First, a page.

Sudden death of hares

Sudden death of hares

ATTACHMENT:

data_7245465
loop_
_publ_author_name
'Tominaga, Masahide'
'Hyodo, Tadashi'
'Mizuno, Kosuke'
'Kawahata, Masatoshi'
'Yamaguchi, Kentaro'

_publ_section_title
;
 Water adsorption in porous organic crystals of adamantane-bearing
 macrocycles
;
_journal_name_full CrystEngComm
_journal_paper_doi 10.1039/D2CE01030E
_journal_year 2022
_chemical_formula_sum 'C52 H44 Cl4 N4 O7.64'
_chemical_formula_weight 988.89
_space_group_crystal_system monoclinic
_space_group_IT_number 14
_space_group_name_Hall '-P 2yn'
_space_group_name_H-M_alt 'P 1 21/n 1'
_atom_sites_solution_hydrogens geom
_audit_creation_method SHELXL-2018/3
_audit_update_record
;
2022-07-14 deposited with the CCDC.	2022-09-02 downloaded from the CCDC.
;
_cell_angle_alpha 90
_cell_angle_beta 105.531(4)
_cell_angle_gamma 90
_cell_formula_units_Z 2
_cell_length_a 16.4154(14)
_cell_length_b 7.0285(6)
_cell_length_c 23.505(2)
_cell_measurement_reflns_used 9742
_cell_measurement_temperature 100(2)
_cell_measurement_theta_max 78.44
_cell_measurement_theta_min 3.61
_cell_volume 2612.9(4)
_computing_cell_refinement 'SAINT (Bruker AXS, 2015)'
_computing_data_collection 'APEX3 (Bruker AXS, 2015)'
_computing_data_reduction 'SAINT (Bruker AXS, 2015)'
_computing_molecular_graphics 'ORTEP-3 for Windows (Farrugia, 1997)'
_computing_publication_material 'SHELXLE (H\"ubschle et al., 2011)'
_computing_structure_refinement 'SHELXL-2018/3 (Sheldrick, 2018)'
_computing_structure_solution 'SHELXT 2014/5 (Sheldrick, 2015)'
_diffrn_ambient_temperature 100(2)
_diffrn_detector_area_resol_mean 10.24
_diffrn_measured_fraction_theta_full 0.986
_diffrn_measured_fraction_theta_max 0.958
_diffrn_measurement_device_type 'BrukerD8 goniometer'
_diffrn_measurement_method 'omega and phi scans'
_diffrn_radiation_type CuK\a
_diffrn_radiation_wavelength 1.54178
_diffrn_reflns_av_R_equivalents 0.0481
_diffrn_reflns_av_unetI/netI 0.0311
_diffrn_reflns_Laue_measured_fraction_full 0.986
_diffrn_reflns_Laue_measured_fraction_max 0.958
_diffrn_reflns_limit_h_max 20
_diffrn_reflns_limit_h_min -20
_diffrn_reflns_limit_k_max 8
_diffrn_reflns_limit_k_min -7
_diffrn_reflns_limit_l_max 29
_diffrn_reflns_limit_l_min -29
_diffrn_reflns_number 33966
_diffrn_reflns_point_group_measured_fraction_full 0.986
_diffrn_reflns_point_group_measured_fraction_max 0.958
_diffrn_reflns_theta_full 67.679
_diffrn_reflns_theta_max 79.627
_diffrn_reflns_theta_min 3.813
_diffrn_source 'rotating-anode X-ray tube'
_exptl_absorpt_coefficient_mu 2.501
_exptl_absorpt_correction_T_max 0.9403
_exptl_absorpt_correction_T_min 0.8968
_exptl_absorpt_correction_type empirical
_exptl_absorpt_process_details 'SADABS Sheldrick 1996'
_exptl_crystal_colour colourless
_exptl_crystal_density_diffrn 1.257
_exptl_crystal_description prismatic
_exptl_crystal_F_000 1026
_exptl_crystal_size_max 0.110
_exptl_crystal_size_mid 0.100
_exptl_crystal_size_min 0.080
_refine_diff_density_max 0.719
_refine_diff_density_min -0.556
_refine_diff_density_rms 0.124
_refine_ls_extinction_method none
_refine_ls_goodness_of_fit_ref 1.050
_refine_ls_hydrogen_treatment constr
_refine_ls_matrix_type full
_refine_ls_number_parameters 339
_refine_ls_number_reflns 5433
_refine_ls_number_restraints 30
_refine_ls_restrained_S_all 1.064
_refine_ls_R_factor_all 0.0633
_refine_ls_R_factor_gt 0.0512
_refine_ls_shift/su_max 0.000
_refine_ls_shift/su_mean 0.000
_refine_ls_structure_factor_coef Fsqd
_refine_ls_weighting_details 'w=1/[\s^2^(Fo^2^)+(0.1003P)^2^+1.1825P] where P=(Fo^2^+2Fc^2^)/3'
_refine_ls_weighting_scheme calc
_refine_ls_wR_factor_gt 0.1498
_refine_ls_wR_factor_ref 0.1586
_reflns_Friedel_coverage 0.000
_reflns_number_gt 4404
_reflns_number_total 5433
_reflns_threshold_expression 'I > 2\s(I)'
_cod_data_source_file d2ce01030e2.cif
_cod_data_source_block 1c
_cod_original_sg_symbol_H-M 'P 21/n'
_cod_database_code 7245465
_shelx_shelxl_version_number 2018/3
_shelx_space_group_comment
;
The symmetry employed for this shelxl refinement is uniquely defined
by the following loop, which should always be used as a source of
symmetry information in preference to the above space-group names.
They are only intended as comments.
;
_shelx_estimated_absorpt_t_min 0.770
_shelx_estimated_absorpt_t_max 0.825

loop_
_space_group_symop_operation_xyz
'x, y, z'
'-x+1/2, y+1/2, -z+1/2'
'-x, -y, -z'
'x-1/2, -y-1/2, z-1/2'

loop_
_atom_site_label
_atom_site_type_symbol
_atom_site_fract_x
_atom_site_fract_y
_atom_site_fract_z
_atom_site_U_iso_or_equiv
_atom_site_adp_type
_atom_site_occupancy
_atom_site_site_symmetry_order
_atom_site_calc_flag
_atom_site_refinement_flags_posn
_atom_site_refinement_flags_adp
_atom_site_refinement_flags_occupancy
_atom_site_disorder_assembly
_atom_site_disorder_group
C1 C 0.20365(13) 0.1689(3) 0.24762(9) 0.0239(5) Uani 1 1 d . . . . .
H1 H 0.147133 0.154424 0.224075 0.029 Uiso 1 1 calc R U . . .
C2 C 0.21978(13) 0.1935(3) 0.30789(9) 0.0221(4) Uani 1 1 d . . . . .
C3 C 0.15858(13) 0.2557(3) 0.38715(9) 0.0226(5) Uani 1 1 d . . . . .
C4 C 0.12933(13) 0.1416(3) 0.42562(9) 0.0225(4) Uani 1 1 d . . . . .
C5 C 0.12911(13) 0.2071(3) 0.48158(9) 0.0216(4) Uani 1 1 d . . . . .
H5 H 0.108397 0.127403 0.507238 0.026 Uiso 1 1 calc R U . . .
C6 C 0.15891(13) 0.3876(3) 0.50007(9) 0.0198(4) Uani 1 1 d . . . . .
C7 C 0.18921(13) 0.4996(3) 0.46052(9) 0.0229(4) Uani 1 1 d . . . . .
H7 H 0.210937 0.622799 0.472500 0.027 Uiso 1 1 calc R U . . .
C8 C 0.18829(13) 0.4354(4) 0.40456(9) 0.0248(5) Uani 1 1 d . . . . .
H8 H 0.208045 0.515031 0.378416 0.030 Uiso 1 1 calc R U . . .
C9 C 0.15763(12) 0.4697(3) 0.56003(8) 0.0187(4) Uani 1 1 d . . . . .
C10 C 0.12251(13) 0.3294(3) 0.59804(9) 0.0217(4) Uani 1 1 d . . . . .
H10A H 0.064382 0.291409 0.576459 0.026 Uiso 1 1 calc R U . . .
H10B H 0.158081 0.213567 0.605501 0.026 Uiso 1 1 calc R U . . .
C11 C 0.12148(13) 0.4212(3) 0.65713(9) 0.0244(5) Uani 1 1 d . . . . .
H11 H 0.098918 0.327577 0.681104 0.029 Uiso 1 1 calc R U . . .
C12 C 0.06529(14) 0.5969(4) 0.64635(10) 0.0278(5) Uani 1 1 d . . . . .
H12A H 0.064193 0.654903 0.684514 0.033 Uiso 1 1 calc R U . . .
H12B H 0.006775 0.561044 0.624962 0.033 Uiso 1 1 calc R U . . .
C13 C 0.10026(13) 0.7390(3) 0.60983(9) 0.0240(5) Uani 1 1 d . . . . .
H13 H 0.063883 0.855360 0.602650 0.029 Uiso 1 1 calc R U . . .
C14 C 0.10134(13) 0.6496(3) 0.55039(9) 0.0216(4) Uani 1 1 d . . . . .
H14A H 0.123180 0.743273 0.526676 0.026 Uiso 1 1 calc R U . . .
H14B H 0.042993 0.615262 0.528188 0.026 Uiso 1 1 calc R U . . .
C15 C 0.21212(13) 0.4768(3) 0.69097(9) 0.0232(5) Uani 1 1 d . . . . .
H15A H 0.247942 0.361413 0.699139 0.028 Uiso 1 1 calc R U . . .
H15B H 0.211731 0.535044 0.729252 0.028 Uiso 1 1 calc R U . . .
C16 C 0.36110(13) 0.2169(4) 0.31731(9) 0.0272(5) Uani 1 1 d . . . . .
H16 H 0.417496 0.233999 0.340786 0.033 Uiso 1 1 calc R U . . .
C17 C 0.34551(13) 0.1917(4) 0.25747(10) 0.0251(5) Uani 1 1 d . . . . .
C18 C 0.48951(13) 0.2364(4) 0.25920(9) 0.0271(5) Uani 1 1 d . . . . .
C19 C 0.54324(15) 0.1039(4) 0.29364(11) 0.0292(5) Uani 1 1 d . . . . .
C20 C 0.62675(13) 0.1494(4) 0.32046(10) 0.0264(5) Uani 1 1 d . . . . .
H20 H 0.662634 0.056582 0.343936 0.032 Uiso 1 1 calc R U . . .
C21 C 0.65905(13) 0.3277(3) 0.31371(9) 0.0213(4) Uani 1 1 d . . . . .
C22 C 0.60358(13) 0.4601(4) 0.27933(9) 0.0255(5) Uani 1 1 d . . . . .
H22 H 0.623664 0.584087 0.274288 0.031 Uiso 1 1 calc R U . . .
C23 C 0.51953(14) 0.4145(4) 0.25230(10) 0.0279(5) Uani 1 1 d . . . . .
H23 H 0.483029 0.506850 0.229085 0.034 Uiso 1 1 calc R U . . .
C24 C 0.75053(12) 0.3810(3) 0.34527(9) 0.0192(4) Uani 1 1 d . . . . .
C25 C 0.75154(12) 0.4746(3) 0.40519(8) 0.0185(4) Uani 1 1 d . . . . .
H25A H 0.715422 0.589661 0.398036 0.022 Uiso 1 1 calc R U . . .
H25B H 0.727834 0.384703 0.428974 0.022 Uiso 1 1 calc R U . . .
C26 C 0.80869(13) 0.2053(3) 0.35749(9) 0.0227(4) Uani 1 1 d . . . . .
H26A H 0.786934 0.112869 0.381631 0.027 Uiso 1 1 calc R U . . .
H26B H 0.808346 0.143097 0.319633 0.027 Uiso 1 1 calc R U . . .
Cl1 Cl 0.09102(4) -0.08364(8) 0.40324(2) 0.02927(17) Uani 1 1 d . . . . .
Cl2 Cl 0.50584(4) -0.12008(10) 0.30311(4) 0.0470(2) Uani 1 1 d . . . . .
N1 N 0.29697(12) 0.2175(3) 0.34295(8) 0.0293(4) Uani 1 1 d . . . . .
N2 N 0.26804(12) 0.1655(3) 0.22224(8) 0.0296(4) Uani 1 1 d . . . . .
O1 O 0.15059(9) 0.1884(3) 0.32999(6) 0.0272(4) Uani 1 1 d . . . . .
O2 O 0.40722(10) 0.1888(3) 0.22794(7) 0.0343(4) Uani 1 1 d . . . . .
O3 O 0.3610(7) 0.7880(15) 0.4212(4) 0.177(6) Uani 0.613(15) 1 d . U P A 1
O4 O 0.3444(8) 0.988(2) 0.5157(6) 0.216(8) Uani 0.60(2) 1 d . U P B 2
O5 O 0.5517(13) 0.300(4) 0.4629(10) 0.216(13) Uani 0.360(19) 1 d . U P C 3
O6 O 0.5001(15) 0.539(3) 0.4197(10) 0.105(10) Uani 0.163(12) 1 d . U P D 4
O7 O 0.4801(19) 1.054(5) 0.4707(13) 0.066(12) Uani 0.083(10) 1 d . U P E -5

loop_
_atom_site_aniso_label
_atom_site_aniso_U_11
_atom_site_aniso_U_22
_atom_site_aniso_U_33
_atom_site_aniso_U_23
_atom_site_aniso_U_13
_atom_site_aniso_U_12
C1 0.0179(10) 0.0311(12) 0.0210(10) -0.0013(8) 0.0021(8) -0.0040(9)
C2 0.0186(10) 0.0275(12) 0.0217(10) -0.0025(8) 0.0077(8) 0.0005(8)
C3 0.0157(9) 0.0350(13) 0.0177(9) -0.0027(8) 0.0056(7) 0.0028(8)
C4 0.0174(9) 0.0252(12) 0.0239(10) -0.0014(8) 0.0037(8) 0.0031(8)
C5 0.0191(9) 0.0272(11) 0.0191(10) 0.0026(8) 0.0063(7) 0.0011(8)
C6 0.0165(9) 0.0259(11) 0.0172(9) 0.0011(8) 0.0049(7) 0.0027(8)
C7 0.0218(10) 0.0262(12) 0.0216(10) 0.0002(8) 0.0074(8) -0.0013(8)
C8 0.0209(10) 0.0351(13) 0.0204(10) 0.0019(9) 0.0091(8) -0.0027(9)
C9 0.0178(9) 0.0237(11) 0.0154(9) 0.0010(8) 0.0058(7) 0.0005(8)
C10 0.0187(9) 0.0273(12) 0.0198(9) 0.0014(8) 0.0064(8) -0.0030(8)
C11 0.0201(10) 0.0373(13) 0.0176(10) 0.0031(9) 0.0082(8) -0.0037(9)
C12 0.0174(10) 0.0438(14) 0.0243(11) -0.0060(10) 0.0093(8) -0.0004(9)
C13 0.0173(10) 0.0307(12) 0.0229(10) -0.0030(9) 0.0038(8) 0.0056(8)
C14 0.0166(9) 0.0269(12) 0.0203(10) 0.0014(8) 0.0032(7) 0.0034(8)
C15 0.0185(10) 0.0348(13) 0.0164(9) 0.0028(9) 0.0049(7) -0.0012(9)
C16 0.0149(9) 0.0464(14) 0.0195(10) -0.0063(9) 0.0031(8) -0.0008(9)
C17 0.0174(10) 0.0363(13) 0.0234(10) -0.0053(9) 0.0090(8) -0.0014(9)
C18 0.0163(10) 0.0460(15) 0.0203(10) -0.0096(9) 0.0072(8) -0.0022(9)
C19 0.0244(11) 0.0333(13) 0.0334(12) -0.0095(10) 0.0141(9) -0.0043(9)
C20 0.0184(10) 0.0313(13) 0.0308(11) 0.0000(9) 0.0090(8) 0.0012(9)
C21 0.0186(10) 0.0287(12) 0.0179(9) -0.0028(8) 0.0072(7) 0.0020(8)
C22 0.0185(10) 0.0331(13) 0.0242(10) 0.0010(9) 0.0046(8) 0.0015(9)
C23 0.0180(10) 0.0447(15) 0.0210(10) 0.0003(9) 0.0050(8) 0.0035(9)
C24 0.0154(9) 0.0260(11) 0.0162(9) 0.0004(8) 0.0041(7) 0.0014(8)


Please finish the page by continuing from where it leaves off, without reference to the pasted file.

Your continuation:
The sudden death of Greenville feral rabbits has sparked a warning from animal health care authorities. The dead animals were tested in Colombia and diagnosed with rabbit hemorrhagic disease type 2 (RHDV2), the Clemson University Veterinary Diagnostic Center said, and the U.S. Department of Agriculture’s Animal and Plant Health Inspection Service (USDA-APHIS) confirmed the diagnosis. This is the first time that RHDV2 has been detected in South Carolina, according to the center. Officials say the rabbits remaining at the site have been quarantined, and animal health authorities have asked owners to contain them in cages to avoid further spread and prevent further contact with wild rabbits. “The RHDV2 mortality rate is 70% or higher. Our goal at this point is to do what we can to prevent the spread of the virus in wild rabbit populations and potentially further infection of domestic rabbits,” said Michael Newlet, a state veterinarian and director of poultry health at Clemson University (LPH). Of the virus include sudden death, loss of appetite, lethargy, conjunctivitis, respiratory signs and bloody noses or mouths.RHDV2 is a highly contagious virus that affects domestic rabbits, or wild or wild rabbits and hares.The virus is transmitted by infected rabbits and is transmitted through direct contact bedding, water, forage, hay and other items used in rabbit care and feeding.It can also be spread by insects and human contact.While RHDV2 does not affect human health, Nyult says, it has a high mortality rate among wild and wild rabbits and has become endemic to the western United States There is no live test for RHDV2 The introduction of RHDV2 into wild rabbits in South Carolina poses a serious threat to wild populations and has contributed to significant mortality in the western United States. “It is important that we do what we can to prevent contact between infected hares and hares,” said Will Dillman, assistant chief of the wildlife division for the South Carolina Department of Natural Resources. The USDA recommends the following biosecurity practices: Rabbits or hares To contact your rabbit or to enter the facility or home. Do not allow visitors in rabbits or allow them to handle pet rabbits without protective clothing (including coats, shoe covers, hair covers, and gloves). Always wash your hands with soap and warm water before entering the rabbit area, after removing protective clothing and before leaving the rabbit area. Do not offer fresh rabbits from unknown or unreliable sources. Do not add rabbits to your rabbit from animal shelters or any other types of rescues. If you bring rabbits from outside into your facility or home, keep them separate from your existing rabbits for at least 30 days. Use separate equipment for newly acquired or sick rabbits to avoid spreading disease. Sterilize all equipment and cages transported inside or outside the premises before returning them to the rabbit’s residence. Disinfection with 10% bleach or 10% sodium hydroxide mixed with water is recommended (follow cleaning label instructions). Establish a working relationship with a veterinarian to review disease prevention and containment (biosecurity) practices to reduce risks to healthy rabbits. If your rabbit becomes ill or dies and you suspect RHDV2, please contact your vet.